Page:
Free stuff is great, whether it’s t-shirts of groups we have no intention of joining or left-over GUGS veggie burgers, we’ll take it! Vox is starting off the summer to remind you of the usual free delights you can find around campus.
From froyo to free soda
Cupcakes are still trending. Let’s start with our friendly neighborhood Georgetown Cupcake. If you like their facebook page and participate in their daily trivia competition you can potentially win a dozen free cupcakes. Pinkberry on M Street rewards its loyal customers with a free frozen yogurt if you drop by and pick up a stamp card. Also, Thomas Sweet’s on Wisconsin gives free toppings with Student Advantage.
For a more organic, savory alternative, make sure to get your Sweetgreen card to win the occasional free salad. And then of course there is the free soda we all often forget to claim at Chipotle with your GoCard.
Museums, concerts, and…historical fashion shows?
If your interests are more cultural than culinary, there’s still a lot to do! The National Gallery of Art hosts a series of “classic cinema, documentary, avant-garde and area premieres” every weekend. This weekend features a screening of “The Cherry Orchard”-a movie by acclaimed Greek director Michael Cacoyannis on May 20th, as well as the yearly Robert Flaherty film-making seminar on May 19th. Check out the NGA’s calendar for more details.
Yesterday evening, The Kennedy Center and Georgetown University hosted the annual Let Freedom Ring Celebration, a musical celebration commemorating the life of Dr. Martin Luther King, Jr. This year’s concert featured a special performance by Grammy-winning vocalist Bobby McFerrin. President Barack Obama and First Lady Michelle Obama also attended.
Toddchelle Young (COL ’12) delivered the invocation and included prayers for peace in Syria, for survivors of the 2010 Haiti earthquake, “all those affected by natural disasters in 2011,” and for the presidential candidates running in the 2012 election.
Clarence Jones was presented the John Thompson Legacy of a Dream Award by University president John J. DeGioia and former Men’s Basketball Head Coach John Thompson, Jr. This award is given to an individual or organization whose contributions to community service or social justice reflect the values and ideals of Dr. King. Jones was a speech writer and advisor to Dr. King, and was instrumental in distributing his famous “Letter from Birmingham Jail”. He is currently a Scholar-Writer in residence and a Visiting Professor at Stanford University.
Most famous for his hit, “Don’t Worry, Be Happy,” McFerrin’s performance was very interactive. McFerrin performs a cappella with his four octave range, and at the Kennedy Center he invited the audience as a whole to participate in the performance (to understand his style, you can watch this video of him). McFerrin closed his set with an innovative rendition of The Beatles’ “Black Bird”.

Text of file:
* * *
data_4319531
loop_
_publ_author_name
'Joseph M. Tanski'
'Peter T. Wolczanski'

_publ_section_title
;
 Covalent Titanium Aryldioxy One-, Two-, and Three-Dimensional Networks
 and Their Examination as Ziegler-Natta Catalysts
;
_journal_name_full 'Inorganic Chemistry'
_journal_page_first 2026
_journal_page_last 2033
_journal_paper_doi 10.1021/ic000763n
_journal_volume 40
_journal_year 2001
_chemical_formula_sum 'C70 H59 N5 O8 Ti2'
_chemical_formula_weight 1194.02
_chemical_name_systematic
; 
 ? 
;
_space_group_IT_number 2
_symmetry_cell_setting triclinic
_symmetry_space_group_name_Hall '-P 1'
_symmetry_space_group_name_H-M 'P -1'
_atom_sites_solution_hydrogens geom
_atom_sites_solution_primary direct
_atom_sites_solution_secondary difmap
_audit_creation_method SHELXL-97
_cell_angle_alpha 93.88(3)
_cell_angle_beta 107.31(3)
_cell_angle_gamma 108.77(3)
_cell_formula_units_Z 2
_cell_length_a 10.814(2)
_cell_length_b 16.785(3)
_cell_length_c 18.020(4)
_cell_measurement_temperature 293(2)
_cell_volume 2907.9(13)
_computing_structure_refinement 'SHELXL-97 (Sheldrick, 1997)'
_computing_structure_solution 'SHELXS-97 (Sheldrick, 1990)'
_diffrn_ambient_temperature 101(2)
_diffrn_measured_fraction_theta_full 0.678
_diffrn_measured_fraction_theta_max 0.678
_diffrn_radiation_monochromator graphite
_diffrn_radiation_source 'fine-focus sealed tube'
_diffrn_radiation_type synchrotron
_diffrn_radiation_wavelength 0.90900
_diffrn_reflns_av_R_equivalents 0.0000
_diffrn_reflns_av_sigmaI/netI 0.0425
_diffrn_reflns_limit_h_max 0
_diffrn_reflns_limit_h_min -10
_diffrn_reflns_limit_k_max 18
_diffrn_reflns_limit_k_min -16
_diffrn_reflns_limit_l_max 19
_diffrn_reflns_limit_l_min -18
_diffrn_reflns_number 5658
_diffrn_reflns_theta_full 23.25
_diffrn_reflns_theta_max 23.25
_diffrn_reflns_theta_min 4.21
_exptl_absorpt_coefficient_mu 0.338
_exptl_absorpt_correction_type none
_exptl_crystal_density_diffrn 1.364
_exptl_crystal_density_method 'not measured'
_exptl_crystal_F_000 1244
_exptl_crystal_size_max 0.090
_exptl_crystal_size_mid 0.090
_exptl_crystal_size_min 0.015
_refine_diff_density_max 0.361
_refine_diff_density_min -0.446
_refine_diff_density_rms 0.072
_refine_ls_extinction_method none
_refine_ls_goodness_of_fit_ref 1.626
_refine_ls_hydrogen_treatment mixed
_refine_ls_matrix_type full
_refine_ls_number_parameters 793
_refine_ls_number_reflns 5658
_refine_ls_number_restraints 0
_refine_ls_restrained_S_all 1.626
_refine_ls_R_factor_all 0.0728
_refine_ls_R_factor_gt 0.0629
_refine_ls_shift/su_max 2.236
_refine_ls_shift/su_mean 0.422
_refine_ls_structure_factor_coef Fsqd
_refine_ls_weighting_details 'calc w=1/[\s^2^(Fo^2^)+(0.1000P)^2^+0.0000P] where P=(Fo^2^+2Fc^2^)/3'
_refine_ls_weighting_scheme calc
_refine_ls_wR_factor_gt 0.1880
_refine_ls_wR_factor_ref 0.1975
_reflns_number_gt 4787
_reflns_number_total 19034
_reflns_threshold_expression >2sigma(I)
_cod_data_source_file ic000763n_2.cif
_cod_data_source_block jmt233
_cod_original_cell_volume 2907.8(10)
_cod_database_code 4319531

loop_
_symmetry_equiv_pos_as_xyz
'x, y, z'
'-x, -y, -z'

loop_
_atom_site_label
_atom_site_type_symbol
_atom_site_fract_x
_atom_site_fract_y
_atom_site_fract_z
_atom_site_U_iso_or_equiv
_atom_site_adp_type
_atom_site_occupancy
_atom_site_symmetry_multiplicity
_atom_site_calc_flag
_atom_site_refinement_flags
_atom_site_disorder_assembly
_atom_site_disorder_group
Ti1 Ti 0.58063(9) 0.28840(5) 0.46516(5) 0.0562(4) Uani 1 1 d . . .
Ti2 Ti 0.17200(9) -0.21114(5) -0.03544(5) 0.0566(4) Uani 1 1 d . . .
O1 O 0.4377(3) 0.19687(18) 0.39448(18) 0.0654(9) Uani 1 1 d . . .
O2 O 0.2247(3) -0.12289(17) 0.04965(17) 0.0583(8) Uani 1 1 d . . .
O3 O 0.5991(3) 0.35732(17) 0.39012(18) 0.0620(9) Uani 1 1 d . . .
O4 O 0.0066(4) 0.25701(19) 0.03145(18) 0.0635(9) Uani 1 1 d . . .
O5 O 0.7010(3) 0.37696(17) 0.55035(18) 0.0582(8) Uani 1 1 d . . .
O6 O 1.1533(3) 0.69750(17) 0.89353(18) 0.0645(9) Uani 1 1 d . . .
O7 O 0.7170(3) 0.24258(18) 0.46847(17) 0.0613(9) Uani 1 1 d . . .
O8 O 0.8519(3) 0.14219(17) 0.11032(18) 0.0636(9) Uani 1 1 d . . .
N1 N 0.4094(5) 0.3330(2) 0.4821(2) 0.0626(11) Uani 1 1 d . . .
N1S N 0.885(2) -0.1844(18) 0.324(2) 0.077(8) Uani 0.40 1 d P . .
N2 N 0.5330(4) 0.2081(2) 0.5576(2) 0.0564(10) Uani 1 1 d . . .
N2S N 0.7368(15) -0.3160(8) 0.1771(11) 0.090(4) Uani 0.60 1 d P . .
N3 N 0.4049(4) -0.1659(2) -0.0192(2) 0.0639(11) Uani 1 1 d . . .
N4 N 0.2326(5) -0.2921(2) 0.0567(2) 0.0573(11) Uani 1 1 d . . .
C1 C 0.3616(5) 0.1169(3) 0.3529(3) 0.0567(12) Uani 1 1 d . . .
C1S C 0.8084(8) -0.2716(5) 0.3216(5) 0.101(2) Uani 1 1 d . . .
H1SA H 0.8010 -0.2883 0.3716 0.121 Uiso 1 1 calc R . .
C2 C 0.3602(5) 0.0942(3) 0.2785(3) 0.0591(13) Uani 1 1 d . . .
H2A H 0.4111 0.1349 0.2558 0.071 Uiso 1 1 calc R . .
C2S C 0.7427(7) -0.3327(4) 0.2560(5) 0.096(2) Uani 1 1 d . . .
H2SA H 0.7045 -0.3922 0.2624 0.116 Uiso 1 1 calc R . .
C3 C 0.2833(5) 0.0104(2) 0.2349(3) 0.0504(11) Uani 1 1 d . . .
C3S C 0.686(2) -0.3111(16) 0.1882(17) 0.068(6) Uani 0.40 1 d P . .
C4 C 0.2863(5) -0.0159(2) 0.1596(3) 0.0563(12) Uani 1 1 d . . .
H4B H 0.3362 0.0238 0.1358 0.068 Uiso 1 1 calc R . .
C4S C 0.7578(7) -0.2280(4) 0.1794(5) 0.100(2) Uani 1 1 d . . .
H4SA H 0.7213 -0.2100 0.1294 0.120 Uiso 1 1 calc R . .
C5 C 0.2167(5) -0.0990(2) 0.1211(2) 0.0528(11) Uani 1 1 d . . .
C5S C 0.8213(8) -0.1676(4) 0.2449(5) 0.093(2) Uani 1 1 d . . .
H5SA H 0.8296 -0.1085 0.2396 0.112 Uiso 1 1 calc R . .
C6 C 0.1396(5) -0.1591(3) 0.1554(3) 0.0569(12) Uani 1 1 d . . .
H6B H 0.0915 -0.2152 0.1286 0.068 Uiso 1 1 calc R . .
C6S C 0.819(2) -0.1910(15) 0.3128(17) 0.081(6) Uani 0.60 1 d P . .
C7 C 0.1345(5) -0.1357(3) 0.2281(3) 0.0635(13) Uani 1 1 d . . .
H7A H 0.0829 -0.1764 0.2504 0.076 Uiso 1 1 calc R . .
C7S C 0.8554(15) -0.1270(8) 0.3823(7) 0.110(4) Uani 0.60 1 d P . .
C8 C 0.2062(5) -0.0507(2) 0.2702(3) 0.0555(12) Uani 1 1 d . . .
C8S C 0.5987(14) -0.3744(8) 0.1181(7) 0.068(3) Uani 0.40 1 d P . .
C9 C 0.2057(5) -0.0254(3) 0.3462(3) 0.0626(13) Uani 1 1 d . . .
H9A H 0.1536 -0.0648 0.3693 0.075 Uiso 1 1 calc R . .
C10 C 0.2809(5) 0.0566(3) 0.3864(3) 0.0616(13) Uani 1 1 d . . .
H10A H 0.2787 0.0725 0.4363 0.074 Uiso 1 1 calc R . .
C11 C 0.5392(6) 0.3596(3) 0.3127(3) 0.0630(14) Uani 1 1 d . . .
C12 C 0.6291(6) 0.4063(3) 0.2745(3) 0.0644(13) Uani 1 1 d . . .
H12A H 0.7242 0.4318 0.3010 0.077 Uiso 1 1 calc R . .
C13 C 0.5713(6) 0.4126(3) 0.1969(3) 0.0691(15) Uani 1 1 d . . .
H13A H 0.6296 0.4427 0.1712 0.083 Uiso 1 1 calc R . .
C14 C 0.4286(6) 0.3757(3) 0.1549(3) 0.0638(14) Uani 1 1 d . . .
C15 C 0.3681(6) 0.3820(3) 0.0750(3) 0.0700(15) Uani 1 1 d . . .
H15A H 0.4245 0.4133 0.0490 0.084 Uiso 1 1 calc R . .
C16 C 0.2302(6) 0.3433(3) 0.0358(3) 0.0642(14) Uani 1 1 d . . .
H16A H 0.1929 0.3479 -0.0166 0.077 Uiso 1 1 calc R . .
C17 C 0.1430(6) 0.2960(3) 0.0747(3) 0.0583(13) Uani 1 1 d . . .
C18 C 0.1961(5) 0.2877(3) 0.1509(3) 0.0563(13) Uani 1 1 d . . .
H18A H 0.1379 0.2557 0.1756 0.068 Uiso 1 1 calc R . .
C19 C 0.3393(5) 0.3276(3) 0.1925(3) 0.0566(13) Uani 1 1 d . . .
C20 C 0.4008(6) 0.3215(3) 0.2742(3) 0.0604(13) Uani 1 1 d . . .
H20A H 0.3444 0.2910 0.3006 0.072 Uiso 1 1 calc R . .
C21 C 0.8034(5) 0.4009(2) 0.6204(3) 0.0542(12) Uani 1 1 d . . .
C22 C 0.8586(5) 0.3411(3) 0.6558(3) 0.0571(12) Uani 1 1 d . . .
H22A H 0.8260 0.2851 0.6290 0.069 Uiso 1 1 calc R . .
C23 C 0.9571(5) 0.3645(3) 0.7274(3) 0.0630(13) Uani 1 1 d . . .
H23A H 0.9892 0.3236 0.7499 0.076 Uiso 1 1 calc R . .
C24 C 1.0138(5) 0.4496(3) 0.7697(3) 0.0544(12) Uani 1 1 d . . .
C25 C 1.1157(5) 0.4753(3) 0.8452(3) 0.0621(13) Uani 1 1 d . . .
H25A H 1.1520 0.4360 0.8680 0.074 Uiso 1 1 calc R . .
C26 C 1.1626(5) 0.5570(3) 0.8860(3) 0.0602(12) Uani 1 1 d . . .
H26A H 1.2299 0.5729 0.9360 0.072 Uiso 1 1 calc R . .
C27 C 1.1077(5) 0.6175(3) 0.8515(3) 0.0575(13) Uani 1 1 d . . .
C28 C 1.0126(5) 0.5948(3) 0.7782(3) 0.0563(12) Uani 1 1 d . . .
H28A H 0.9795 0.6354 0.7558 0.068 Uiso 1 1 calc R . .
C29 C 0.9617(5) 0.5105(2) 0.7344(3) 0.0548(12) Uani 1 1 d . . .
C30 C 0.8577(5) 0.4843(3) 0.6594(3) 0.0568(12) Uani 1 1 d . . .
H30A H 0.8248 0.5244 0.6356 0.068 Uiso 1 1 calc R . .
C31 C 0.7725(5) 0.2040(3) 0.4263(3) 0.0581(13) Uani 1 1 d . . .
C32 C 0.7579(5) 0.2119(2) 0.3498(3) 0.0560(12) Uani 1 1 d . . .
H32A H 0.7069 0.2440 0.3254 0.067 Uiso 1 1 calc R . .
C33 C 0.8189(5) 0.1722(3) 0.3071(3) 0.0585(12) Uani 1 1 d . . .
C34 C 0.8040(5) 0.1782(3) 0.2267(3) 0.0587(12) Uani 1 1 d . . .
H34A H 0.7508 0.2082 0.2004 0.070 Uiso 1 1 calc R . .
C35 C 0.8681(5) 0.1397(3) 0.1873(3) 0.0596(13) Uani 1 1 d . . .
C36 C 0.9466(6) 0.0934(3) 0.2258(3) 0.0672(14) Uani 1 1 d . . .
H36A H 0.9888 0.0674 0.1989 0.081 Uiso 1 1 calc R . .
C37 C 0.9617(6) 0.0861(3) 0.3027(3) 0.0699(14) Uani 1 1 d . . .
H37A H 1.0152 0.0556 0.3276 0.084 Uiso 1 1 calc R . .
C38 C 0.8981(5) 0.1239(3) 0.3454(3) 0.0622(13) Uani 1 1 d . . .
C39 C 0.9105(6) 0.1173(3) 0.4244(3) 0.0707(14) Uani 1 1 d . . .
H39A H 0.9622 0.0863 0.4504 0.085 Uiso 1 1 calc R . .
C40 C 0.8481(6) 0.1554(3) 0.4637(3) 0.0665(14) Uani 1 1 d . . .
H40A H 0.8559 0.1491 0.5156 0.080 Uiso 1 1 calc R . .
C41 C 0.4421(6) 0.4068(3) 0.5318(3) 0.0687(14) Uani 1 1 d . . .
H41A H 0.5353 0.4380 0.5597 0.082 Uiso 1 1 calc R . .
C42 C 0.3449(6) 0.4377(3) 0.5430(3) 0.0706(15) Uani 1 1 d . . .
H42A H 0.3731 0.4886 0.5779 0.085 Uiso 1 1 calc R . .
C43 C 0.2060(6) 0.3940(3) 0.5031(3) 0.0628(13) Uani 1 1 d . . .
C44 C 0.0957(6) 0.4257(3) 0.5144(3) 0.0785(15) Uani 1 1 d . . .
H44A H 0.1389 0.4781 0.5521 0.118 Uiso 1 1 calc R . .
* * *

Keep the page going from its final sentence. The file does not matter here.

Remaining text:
The first week (ok, half week) of school is over, and it’s a three day weekend. It’s the middle of the winter but the weather could not be more pleasant, and there’s a good chance you don’t have any daunting homework assignments yet. In other words, there are no excuses for staying on campus all three days.
DC rapper Tabi Bonney will be taking the stage at the Black Cat at 9 p.m. Check out some of his work here. The National Gallery will also hold a celebration for Martin Luther King Jr.’s birthday at 7 p.m., a free event that requires reservations. And don’t miss trombonist Jeff Bradshaw perform from his wide palette of work, ranging from funk to gospel. He’s playing at the Kennedy Center’s Millennium Stage at 6 p.m. for free.
On Sunday, get cultured with the new art exhibit She Got Game at the Arlington Arts Center. And if you’re not up to going to mass, you can listen to a gospel choir at the Kennedy Center’s Millennium Stage (6 p.m.).
End the weekend at the Kennedy Center with Bobby McFerrin, famous for his one-hit-wonder “Don’t Worry, Be Happy“. The 6 p.m. performance is part of the “Let Freedom Ring” tribute, put on by Georgetown in celebration of MLK’s birthday. Check out the complete schedule of events for the festival here.
Speaking Wednesday, President DeGioia was incredibly excited for McFerrin’s performance:
Mr. McFerrin was a visiting faculty member here, about ten years ago, and spent the fall with us, and it was fantastic. So I can only imagine what it’s going to be like with him on Monday night.
Yesterday, a line wrapped all the way around the Kennedy Center for free tickets to 2011′s Let Freedom Ring Celebration, a yearly concert presented by the Kennedy Center and Georgetown University celebrating the legacy of Martin Luther King, Jr.